The Columbus Dispatch (February 11, 2013)
Cities should adopt common forms and definitions to ease compliance
Ohio’s businesses operating in more than one city need a break from the state’s crazy-quilt system of municipal income taxes. House Bill 5, introduced recently by Republican Reps. Cheryl Grossman of Grove City and Mike Henne of Clayton, would provide relief without compromising cities’ home rule.
An earlier effort to deal with the problem went further, proposing a centralized system for collecting municipal income taxes.
That raised the ire of the Ohio Municipal League, whose members are loathe to surrender any control over a revenue source that, for many cities and villages, represents 70 percent of their budgets.
But the municipal group also opposed House Bill 601, Grossman’s and Henne’s effort last year, even though it did not call for centralized collection. The bill died at the end of the legislative session.
The new version, like H.B. 601, calls for simplification and standardization of local income-tax codes without going to centralized collection.
Backers of H.B. 5 point to several further changes from H.B. 601, changes they say were made to address some of the other concerns of cities and villages.
The new measure’s low bill number — generally reserved for high-priority items — indicates how important legislative leaders believe the issue is to Ohio’s economic development.
The problem lies in Ohio’s strong home-rule tradition. The state is one of only 10 that allow cities and villages to assess income taxes.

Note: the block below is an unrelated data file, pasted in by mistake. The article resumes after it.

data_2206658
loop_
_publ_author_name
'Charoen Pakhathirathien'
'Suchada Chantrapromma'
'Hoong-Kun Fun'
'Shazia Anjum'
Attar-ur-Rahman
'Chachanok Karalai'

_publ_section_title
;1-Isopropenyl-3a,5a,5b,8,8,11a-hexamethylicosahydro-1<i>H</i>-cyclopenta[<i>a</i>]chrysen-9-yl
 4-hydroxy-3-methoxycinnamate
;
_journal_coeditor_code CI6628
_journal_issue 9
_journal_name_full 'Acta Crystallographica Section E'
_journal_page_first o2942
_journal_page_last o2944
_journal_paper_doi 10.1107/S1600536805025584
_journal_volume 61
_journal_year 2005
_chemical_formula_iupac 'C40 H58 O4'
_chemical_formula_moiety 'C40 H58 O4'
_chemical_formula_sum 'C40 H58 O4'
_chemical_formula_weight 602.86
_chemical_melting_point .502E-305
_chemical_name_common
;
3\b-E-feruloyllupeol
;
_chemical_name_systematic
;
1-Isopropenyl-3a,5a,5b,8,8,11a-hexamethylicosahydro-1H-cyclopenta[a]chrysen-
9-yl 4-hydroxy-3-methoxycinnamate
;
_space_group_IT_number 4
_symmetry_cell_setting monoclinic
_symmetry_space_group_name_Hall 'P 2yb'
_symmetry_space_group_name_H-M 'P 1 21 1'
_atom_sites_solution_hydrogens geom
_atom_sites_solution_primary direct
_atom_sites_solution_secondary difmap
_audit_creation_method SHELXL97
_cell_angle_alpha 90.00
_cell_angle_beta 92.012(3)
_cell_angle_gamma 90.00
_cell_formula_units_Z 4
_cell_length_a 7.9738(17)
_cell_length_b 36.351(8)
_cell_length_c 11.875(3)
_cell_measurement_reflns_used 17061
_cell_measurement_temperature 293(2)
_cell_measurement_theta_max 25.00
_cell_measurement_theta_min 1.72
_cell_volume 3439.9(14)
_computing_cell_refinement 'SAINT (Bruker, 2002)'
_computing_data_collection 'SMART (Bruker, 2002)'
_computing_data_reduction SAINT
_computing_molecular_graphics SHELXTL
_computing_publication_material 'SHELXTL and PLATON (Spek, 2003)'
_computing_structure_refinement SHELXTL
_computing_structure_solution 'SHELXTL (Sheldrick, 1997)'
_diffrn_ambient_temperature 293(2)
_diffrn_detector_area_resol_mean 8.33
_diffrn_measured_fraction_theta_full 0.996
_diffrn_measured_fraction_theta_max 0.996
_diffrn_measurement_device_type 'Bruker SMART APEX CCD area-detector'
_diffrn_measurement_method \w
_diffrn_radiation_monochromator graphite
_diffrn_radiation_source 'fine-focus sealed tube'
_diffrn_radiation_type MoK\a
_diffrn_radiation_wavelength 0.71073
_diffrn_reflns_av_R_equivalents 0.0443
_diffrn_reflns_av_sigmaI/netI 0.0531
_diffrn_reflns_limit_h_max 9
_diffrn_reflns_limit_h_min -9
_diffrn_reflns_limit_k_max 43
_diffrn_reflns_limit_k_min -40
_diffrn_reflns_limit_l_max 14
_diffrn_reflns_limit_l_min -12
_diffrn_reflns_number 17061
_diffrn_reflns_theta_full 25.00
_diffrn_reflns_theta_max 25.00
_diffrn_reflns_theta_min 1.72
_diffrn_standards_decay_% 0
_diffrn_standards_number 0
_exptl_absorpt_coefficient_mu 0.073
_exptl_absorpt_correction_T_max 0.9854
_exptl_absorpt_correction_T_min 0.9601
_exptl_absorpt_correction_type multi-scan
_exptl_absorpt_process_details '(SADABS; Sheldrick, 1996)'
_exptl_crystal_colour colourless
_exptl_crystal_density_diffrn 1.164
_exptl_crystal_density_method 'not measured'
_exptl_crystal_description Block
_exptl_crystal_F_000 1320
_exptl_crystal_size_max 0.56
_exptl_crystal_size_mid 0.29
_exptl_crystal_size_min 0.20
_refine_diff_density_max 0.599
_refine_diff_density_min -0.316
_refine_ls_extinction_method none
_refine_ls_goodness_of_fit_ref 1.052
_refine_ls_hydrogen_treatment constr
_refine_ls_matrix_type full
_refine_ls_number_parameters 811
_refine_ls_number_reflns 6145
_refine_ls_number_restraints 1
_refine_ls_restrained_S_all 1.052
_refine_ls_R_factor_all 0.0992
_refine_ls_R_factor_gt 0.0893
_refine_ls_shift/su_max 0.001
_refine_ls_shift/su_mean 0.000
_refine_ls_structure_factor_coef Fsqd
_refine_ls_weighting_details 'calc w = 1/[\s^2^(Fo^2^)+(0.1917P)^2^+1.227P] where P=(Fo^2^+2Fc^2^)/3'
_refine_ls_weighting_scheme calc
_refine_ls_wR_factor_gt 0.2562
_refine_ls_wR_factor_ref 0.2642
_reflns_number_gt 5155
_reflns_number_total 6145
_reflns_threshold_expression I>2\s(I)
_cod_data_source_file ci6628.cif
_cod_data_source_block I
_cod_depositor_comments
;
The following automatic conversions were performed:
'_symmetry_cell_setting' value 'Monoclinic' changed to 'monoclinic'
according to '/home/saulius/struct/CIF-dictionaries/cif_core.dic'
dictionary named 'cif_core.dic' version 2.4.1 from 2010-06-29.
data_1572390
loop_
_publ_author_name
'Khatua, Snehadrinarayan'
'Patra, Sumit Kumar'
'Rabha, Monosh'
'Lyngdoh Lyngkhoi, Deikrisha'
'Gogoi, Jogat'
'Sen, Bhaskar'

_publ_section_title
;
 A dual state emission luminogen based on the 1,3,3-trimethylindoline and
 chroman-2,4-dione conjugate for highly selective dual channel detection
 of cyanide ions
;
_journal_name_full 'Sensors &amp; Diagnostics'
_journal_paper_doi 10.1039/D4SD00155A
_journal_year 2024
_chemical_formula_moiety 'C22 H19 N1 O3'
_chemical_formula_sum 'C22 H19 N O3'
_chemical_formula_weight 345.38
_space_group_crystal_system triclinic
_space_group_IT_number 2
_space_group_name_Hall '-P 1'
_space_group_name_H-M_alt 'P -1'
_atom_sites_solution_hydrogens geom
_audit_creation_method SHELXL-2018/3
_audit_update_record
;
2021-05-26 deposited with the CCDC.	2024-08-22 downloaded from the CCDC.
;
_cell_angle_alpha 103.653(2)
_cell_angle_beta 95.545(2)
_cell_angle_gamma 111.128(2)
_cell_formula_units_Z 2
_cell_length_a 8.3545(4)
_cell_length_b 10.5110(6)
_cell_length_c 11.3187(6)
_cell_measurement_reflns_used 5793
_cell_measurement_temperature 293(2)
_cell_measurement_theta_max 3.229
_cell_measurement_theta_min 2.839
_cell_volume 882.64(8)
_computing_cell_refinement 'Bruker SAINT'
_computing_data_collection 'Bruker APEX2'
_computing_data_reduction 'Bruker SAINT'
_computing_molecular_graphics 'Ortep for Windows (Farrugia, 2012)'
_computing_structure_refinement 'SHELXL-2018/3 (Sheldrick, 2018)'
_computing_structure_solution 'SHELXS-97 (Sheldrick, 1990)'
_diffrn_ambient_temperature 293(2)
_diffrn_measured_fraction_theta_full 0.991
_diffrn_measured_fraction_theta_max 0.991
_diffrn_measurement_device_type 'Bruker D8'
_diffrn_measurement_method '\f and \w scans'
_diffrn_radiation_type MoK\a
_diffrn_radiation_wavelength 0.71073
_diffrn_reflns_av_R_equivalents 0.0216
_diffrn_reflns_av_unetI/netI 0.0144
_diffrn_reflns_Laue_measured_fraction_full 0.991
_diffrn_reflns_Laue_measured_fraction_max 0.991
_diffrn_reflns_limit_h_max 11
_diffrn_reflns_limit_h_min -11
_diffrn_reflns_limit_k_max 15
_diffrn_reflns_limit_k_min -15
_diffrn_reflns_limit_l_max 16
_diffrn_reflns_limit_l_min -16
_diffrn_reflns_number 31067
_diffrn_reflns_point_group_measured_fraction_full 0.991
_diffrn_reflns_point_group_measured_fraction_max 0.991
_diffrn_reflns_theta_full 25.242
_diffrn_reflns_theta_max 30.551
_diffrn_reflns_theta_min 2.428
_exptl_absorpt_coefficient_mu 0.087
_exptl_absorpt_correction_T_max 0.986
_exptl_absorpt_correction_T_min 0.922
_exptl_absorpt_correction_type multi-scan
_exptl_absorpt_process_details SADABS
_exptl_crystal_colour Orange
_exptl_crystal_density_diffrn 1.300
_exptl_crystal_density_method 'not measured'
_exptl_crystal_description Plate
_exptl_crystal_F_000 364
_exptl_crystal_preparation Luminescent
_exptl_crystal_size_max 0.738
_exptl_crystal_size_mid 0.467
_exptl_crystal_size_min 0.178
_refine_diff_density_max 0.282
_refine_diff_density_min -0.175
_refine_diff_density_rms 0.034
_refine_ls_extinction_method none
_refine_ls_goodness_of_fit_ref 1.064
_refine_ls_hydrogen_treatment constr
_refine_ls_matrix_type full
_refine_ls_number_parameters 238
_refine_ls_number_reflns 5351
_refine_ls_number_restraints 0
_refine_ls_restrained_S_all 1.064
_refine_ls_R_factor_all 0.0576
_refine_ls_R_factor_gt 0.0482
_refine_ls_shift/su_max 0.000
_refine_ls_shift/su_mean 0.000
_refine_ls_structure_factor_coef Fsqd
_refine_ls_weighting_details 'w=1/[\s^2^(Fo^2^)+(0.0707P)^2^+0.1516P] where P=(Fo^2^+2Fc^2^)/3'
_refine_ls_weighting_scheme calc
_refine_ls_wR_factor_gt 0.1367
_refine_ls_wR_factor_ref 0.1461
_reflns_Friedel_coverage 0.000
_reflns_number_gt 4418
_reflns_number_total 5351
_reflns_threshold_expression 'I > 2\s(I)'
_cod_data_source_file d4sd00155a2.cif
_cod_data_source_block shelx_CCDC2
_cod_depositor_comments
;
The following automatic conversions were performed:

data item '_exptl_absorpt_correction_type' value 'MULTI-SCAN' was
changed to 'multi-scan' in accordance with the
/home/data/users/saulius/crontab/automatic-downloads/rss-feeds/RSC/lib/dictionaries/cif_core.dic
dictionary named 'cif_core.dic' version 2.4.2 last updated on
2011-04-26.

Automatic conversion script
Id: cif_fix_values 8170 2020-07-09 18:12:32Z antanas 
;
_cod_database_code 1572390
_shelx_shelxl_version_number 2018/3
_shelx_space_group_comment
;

On top of that, 600 taxing jurisdictions use 300 different income-tax forms and employ different legal definitions for basic concepts such as business income and residency.
Companies that have employees or do business in multiple jurisdictions not only have to keep track of how many hours were worked in what jurisdiction, they may have to file under different terms in each one.
It makes Ohio, in Grossman’s words, “by far the most challenging state in the nation on how that’s done.”
Testimony last year highlighted horror stories, such as a Minster business that had to pay an accountant $55 for each of 41 different income-tax returns it was obligated to file.
This included one with a bottom line of 13 cents.
Many businesses are forced to spend more on tax preparation than they owe in taxes.
The Ohio Society of CPAs is leading a coalition of groups supporting municipal-tax reform, a group that includes 22 organizations representing thousands of business owners.
They know time and resources spent complying with an overly complex tax structure could be better spent expanding business and creating more employment.
A simpler tax structure and healthier economy would benefit everyone — including the municipal tax collector.